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Blooming Blog

Layer Your Transformation

Great things are not done by impulse, but by a series of small things brought together. ~Vincent van Gogh

As we begin the New Year, many people may have already dropped their “resolutions” by the wayside however Van Gogh captures the essence of change in this revealing quote. It is not the rapid change that creates lasting results, but rather the adding of one small change on top of the next. By changing a number of small things over time, you are more likely to maintain the changes.

Lasting change is created by layering behavioral, intellectual, and emotional changes. This triad strengthens the change and helps you incorporate it across many areas of your daily life. The phrase “intellectualization” or “rationalization” as one of his defense mechanisms. Although much of Freud’s theory may be out of vogue today, his descriptions of defense mechanisms still ring true.

So if you have “rung in the New Year” with the intent of change by only using your intellect, you are more likely to fail than to succeed – and that may have already happened in these first few weeks of the New Year. If we were able to make lasting changes by only thinking about them or developing insight (understanding) into the “why” of our behaviors, everyone would be able to make lasting changes quite easily. But that is not the case.

To be successful, we also need to address feelings, beliefs, and behavior. Logging is an example of a tool that can be used to facilitate change. It is a simple mechanism of writing down observations about the behavior you want to change. Many studies show the positive impact of change that come from simply writing things down. The mechanism of that change is in its ability to foster transformation across all three areas.

Build up change by addressing small changes and redefining your view of success. Success is built on the foundation of layers and layers of small changes.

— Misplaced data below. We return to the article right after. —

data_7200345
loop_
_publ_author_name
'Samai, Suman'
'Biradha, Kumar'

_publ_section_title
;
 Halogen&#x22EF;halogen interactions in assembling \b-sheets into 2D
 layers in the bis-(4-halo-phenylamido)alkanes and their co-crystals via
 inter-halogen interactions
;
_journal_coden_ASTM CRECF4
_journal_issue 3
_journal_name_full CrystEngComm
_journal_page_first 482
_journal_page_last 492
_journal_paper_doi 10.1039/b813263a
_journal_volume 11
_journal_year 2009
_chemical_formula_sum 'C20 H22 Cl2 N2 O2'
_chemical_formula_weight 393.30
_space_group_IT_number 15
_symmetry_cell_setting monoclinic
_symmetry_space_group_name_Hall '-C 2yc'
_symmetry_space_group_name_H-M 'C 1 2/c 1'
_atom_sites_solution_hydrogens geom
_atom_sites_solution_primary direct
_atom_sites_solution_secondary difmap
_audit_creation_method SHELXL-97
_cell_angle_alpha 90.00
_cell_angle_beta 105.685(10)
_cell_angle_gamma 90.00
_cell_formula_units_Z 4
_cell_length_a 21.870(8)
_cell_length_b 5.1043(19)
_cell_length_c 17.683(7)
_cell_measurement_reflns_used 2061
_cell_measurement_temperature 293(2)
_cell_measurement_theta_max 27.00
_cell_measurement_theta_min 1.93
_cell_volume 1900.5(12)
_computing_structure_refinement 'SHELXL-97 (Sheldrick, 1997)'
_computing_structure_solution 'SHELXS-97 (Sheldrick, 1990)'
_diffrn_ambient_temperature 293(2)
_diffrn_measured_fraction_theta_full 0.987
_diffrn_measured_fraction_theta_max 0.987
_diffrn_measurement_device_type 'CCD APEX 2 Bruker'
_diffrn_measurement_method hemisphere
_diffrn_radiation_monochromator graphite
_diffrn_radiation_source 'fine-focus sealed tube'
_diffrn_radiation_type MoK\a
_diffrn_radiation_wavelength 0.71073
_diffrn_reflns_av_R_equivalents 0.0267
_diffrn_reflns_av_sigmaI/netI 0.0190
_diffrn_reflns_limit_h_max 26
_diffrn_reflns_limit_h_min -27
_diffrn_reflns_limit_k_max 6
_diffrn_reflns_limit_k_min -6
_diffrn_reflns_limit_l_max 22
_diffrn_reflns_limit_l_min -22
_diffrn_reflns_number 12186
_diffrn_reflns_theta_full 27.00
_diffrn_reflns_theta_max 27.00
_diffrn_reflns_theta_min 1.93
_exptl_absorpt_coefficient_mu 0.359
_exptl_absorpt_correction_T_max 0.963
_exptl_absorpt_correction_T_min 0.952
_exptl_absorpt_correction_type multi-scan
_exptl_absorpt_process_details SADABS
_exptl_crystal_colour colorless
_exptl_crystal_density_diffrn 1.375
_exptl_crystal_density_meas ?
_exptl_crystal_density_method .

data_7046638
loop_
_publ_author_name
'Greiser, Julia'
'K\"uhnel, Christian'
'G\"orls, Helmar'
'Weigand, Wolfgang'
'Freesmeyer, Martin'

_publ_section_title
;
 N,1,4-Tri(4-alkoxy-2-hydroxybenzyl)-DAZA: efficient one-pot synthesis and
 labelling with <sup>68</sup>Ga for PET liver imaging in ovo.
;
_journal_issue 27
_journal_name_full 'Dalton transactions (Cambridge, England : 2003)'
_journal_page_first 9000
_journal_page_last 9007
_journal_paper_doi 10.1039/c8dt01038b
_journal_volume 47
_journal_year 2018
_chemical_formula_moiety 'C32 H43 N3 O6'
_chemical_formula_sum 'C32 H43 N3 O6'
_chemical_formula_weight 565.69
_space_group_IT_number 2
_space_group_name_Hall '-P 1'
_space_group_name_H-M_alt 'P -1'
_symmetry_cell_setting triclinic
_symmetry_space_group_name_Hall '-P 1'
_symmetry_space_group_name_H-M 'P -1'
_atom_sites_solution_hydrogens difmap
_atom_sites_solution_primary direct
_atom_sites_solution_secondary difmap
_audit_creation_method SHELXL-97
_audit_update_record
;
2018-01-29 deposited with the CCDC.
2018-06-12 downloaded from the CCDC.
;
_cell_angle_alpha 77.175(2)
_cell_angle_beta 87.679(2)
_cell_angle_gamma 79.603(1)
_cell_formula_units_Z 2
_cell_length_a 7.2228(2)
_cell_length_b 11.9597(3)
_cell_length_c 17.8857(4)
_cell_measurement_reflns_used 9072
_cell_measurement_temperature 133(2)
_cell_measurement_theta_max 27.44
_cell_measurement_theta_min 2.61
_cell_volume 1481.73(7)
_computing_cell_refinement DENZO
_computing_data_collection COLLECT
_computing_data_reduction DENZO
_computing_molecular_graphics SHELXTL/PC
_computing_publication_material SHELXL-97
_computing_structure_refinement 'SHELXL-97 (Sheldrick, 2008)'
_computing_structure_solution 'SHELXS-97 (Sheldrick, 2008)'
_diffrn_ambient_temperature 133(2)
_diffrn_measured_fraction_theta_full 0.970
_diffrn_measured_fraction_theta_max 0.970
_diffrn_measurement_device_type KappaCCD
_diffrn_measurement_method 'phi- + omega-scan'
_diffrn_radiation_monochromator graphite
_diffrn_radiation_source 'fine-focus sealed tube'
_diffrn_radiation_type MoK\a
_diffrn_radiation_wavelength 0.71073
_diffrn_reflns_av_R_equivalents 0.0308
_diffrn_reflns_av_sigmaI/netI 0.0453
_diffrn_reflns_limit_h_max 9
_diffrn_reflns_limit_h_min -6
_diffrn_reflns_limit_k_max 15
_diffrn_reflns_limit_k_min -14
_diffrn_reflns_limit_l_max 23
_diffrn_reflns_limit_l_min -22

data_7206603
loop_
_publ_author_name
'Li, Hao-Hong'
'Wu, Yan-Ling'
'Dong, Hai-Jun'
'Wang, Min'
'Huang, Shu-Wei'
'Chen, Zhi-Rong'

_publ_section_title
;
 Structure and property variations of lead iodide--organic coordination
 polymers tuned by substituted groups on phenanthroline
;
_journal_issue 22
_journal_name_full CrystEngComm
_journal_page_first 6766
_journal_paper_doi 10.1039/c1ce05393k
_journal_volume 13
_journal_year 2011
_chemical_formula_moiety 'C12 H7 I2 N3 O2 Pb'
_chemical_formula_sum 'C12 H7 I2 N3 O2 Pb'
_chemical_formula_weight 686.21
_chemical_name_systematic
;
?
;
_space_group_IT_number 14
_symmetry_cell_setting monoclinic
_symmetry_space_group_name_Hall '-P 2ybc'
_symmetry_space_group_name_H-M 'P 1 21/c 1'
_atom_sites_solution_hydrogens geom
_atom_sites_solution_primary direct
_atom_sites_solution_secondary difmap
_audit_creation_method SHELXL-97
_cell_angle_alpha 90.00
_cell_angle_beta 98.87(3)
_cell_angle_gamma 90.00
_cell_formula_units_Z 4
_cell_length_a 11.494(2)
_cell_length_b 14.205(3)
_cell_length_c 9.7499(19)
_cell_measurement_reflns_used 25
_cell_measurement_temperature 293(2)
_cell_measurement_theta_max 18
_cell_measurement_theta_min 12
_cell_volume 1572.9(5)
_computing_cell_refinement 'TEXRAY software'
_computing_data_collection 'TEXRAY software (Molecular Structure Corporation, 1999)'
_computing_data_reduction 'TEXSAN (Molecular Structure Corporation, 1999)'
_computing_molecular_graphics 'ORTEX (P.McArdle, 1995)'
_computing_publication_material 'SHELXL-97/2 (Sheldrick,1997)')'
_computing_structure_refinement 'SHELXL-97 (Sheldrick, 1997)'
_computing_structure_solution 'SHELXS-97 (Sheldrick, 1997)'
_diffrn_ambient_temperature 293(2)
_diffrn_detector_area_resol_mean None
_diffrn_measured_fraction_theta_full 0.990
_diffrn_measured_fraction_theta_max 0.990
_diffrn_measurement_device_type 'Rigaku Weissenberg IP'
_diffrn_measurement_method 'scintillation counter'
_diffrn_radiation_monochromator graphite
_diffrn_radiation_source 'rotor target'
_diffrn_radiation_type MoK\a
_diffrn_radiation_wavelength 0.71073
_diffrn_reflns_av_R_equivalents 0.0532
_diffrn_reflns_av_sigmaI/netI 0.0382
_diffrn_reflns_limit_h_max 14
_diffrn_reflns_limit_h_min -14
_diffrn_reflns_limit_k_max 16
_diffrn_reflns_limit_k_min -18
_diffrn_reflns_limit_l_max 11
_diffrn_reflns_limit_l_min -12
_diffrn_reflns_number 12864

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Creativity: Getting Started

"Anxiety is the hand maiden of creativity."
— Chuck Jones
Warner Brothers animator

As this week’s quote suggests, discomfort is often part of the creative process. Not only do we have to give ourselves permission to create, but we have to be ready for the uncertainty that accompanies the process. Part of being creative includes not knowing exactly what comes next.
For many in our culture, particularly as women who maintain order and structure in family schedules, this uncertainty is unfamiliar and uncomfortable. Learning how to move forward without knowing what comes next can be an important life skill as well as an important factor in allowing yourself to be creative.

Think about the last time you felt anxious, nervous, or uncomfortable…what did you do? If you are like most people, you probably tried to move away from those feelings as quickly as possible! Being able to “sit with” those feelings, however, allows you to move forward in new ways. Responding quickly to get rid of uncomfortable feelings actually limits the options available to you and reinforces old habits. Old habits often move us toward the known rather than the unknown. If you are at a point in your life when you are ready to explore new paths, thinking of these feelings as excitement about the changes may help you continue to move forward. Re-framing how you label your experiences as “good” or “bad” can give you greater potential to try new activities.

Try starting your creative process by thinking about what excites you. Make a list and figure out your best starting point. Possibilities include beginning with what requires the least amount of effort or if you thrive on challenges, try the opposite end which may include signing up for classes or working with a buddy to help you continue moving forward. Get excited and get started!
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